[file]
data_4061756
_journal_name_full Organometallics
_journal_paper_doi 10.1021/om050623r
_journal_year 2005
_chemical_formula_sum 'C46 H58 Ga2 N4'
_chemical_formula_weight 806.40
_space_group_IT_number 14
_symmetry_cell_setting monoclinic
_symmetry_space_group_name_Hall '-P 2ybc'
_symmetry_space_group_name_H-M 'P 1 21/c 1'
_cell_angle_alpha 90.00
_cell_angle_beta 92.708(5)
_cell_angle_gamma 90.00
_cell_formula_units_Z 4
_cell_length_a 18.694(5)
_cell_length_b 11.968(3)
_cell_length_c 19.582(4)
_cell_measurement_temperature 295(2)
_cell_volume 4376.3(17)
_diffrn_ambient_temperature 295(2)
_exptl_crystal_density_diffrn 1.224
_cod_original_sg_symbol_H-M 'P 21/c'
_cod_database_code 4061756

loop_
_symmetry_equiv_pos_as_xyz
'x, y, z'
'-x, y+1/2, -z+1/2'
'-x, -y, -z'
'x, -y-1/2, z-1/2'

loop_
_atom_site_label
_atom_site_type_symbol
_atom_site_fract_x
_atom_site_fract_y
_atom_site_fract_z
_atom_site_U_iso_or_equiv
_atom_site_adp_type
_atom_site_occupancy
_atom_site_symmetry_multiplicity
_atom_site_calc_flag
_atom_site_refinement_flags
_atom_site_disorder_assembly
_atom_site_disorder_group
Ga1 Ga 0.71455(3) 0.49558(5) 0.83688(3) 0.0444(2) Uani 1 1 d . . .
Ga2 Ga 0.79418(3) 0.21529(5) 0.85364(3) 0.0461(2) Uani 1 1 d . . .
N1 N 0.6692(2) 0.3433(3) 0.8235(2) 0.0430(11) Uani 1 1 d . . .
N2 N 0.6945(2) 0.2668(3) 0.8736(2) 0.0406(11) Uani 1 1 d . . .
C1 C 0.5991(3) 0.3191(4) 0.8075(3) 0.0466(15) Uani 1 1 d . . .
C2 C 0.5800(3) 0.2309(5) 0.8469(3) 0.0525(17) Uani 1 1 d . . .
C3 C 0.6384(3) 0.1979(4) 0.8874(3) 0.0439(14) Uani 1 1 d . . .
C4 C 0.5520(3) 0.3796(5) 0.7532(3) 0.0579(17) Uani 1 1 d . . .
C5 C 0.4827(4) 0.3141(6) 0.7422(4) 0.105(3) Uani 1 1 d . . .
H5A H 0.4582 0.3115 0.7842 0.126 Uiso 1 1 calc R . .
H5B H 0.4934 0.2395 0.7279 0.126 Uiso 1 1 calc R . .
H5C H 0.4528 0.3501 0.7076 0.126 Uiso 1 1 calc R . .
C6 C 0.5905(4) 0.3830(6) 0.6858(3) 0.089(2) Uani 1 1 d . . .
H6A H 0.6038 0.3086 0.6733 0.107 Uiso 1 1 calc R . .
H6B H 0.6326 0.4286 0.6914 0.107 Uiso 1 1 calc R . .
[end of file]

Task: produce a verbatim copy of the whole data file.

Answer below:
data_4061756
_journal_name_full Organometallics
_journal_paper_doi 10.1021/om050623r
_journal_year 2005
_chemical_formula_sum 'C46 H58 Ga2 N4'
_chemical_formula_weight 806.40
_space_group_IT_number 14
_symmetry_cell_setting monoclinic
_symmetry_space_group_name_Hall '-P 2ybc'
_symmetry_space_group_name_H-M 'P 1 21/c 1'
_cell_angle_alpha 90.00
_cell_angle_beta 92.708(5)
_cell_angle_gamma 90.00
_cell_formula_units_Z 4
_cell_length_a 18.694(5)
_cell_length_b 11.968(3)
_cell_length_c 19.582(4)
_cell_measurement_temperature 295(2)
_cell_volume 4376.3(17)
_diffrn_ambient_temperature 295(2)
_exptl_crystal_density_diffrn 1.224
_cod_original_sg_symbol_H-M 'P 21/c'
_cod_database_code 4061756

loop_
_symmetry_equiv_pos_as_xyz
'x, y, z'
'-x, y+1/2, -z+1/2'
'-x, -y, -z'
'x, -y-1/2, z-1/2'

loop_
_atom_site_label
_atom_site_type_symbol
_atom_site_fract_x
_atom_site_fract_y
_atom_site_fract_z
_atom_site_U_iso_or_equiv
_atom_site_adp_type
_atom_site_occupancy
_atom_site_symmetry_multiplicity
_atom_site_calc_flag
_atom_site_refinement_flags
_atom_site_disorder_assembly
_atom_site_disorder_group
Ga1 Ga 0.71455(3) 0.49558(5) 0.83688(3) 0.0444(2) Uani 1 1 d . . .
Ga2 Ga 0.79418(3) 0.21529(5) 0.85364(3) 0.0461(2) Uani 1 1 d . . .
N1 N 0.6692(2) 0.3433(3) 0.8235(2) 0.0430(11) Uani 1 1 d . . .
N2 N 0.6945(2) 0.2668(3) 0.8736(2) 0.0406(11) Uani 1 1 d . . .
C1 C 0.5991(3) 0.3191(4) 0.8075(3) 0.0466(15) Uani 1 1 d . . .
C2 C 0.5800(3) 0.2309(5) 0.8469(3) 0.0525(17) Uani 1 1 d . . .
C3 C 0.6384(3) 0.1979(4) 0.8874(3) 0.0439(14) Uani 1 1 d . . .
C4 C 0.5520(3) 0.3796(5) 0.7532(3) 0.0579(17) Uani 1 1 d . . .
C5 C 0.4827(4) 0.3141(6) 0.7422(4) 0.105(3) Uani 1 1 d . . .
H5A H 0.4582 0.3115 0.7842 0.126 Uiso 1 1 calc R . .
H5B H 0.4934 0.2395 0.7279 0.126 Uiso 1 1 calc R . .
H5C H 0.4528 0.3501 0.7076 0.126 Uiso 1 1 calc R . .
C6 C 0.5905(4) 0.3830(6) 0.6858(3) 0.089(2) Uani 1 1 d . . .
H6A H 0.6038 0.3086 0.6733 0.107 Uiso 1 1 calc R . .
H6B H 0.6326 0.4286 0.6914 0.107 Uiso 1 1 calc R . .